Subject: Re: [boost] [netlib] 0.8-beta now available!
From: Bruno Santos (bsantos_at_[hidden])
Date: 2010-11-15 12:04:31
Seg, 2010-11-15 Ã s 21:40 +0800, Dean Michael Berris escreveu:
> On Mon, Nov 15, 2010 at 8:55 PM, Rutger ter Borg <rutger_at_[hidden]> wrote:
> > On 11/15/2010 01:04 PM, Dean Michael Berris wrote:
> >> The documentation has also been updated to feature a brand-new
> >> reference manual detailing the implementation, caveats, and public API
> >> of the HTTP client and server templates.
> > It looks interesting on first sight.
> > I'm wondering why you chose an active object pattern for implementing
> > asynchronous clients, and not the proactor pattern as enabled by Asio.
> The reason for this is to keep the same interface that is enabled by
> the synchronous implementation. Note that the client is an active
> object, but it doesn't create one thread per connection.
> A new client implementation in the next release will allow for adding
> a callback function and provide a thread pool to the client so that
> application-specific handlers can be invoked from that thread pool
> instead of on the I/O thread dedicated to Boost.Asio's io_service.
> > If
> > someone wants to open many connections (e.g., a web crawler), one thread per
> > connection probably isn't the way to go.
> Yes, but you don't need to create one thread per connection. You can
> schedule a lot of requests on the same thread, put the responses on a
> container, and check if each response is ready -- and only process
> those responses that are ready.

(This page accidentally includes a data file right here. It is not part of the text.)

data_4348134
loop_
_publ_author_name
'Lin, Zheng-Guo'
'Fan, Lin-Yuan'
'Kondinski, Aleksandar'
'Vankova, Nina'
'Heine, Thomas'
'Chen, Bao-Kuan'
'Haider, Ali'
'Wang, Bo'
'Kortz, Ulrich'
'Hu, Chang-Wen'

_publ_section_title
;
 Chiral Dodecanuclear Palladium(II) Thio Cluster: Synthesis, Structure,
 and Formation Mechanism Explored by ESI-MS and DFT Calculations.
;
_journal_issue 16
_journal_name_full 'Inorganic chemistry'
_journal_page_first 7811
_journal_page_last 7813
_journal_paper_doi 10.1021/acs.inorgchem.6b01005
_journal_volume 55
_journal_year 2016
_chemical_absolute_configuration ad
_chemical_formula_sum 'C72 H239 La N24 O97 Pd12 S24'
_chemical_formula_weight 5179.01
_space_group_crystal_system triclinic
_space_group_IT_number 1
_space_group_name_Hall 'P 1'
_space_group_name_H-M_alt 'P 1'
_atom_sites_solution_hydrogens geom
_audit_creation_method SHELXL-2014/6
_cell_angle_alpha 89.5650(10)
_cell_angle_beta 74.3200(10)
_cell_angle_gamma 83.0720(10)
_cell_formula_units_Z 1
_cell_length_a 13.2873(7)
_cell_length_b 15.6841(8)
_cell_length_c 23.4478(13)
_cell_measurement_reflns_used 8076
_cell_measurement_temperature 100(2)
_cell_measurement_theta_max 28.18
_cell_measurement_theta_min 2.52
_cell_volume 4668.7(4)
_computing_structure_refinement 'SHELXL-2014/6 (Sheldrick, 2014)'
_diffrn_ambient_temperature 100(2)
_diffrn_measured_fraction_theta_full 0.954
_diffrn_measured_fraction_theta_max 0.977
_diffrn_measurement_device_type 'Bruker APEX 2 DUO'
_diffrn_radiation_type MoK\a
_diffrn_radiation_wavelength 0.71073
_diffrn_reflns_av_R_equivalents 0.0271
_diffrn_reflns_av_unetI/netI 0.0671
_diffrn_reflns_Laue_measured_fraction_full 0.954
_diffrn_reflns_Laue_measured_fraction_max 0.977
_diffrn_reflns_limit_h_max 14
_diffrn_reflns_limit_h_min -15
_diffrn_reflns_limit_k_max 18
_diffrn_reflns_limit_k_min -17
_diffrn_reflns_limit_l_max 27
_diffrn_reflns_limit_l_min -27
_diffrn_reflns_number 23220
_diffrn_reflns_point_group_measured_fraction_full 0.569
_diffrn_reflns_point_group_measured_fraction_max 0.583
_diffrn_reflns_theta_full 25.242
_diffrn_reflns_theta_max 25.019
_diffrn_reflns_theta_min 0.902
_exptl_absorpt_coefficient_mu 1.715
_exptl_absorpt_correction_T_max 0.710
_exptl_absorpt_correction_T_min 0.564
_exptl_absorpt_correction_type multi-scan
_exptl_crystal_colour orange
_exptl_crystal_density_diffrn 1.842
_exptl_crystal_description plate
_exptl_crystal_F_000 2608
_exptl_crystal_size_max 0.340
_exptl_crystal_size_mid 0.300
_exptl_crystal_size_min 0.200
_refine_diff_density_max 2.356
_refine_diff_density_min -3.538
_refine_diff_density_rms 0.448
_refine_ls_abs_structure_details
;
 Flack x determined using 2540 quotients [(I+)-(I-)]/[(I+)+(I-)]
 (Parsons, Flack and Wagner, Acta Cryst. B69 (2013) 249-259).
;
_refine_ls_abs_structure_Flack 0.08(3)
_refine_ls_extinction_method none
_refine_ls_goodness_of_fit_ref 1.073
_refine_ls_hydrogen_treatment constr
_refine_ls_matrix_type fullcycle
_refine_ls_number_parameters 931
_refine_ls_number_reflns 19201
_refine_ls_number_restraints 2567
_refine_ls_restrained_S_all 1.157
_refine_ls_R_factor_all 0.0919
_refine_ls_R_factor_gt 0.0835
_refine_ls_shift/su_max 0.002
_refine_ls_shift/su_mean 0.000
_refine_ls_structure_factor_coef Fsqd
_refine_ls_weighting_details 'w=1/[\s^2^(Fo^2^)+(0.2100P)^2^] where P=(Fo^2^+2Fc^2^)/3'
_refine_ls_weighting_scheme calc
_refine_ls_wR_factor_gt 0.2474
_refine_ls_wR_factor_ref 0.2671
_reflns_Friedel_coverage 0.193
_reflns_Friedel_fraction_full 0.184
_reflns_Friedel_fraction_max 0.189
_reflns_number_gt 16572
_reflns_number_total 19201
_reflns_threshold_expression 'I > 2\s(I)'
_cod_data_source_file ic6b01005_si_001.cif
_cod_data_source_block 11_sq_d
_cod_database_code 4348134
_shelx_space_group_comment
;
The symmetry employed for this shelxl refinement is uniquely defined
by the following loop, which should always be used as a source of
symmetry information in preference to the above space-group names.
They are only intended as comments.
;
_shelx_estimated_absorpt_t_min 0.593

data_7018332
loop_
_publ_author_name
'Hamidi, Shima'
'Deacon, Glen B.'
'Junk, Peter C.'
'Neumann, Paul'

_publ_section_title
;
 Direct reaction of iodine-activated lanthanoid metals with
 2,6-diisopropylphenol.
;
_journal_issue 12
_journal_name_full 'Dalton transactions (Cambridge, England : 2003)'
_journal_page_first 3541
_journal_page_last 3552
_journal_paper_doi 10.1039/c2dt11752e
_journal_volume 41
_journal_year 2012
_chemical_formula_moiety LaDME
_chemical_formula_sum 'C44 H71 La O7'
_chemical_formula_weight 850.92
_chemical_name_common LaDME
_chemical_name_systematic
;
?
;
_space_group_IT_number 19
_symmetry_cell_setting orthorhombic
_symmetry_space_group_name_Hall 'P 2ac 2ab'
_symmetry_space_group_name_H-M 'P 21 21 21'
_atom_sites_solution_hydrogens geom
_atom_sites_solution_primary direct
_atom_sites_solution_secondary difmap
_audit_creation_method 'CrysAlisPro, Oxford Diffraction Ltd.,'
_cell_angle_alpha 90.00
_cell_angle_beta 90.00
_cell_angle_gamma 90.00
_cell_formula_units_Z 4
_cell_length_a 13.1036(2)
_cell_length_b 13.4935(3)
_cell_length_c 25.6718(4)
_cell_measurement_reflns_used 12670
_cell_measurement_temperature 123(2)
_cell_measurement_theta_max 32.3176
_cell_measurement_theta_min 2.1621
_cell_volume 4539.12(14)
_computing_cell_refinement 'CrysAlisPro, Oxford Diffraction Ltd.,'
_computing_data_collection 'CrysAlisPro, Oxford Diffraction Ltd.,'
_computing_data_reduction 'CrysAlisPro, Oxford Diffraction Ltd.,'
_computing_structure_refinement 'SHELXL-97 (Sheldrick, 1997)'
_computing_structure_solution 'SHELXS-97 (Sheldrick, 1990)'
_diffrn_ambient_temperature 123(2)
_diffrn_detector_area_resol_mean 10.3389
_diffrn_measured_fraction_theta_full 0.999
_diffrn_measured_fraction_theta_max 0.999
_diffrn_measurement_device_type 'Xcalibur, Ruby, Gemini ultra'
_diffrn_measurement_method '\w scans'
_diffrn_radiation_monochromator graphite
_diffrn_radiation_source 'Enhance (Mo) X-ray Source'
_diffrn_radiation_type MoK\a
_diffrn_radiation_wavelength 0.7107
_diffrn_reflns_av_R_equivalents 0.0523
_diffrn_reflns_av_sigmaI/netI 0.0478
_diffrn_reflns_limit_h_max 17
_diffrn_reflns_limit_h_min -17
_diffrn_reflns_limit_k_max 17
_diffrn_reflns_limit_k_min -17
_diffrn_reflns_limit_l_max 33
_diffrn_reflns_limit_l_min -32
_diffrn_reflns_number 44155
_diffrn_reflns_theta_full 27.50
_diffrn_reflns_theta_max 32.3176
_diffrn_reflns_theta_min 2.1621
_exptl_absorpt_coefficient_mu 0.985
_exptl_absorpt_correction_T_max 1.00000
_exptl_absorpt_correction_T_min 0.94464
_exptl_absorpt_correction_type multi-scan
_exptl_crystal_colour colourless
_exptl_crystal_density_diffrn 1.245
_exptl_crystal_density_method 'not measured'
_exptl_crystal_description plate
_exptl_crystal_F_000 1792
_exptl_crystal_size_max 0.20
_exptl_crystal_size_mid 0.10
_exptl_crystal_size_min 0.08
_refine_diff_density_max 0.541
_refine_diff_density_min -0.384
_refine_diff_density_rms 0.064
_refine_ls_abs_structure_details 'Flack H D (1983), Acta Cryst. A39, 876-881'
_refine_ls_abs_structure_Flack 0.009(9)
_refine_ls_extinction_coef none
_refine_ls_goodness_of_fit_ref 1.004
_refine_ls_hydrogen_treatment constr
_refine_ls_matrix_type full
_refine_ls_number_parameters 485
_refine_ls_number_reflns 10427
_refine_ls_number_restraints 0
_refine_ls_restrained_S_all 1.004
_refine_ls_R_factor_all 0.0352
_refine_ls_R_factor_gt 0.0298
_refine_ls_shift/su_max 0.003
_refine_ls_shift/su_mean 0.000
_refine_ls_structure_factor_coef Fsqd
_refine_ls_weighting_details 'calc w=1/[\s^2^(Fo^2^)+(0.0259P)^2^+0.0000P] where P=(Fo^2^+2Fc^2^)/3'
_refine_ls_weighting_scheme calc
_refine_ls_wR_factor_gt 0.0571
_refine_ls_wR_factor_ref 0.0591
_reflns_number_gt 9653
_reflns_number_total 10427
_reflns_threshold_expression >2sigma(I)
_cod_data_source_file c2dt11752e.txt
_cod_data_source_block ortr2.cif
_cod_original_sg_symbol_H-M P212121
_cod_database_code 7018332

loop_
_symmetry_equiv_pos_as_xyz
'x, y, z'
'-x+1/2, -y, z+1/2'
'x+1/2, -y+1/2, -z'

> The response objects hide the fact that there are futures involved and
> the API remains in the "synchronous" domain, although the
> implementation underneath is asynchronous.
> > This issue may be related to some
> > of my concerns surrounding the current client API, where I am missing the
> > (non-future) async_ methods.
> I just implemented as part of this release a 'ready(response)'
> function that allows you to check whether the response returned by the
> client in the asynchronous client implementation is ready. That should
> suffice for the meantime until I get to implement the callback
> supporting API.
> > Wouldn't a name like http++ be covering better what the library does?
> Not really. This is not just an HTTP client/server, another maintainer
> is developing an XMPP implementation, and later I'll be developing an
> ESMTP client that follows the same API that the HTTP implementation
> The process being followed is as prescribed by "generic programming"
> where we start with a specific implementation and then lift the
> generic parts out from the specific implementations.
> > Kind regards,
> Thanks very much for the feedback, it is very much appreciated! :)
> I hope this helps!
The thread pool is a BAD IDEA. I'm very interested in your library, I
would like to use it with other async services I have implemented using
Boost Asio. For this a need to specify which io_service your library is
going to use and no threads whatsoever. I like the idea of boost Asio,
having a single io_service where I can put as many threads to run as I
would like (this would usually be a number of threads equal to the
number of cores).
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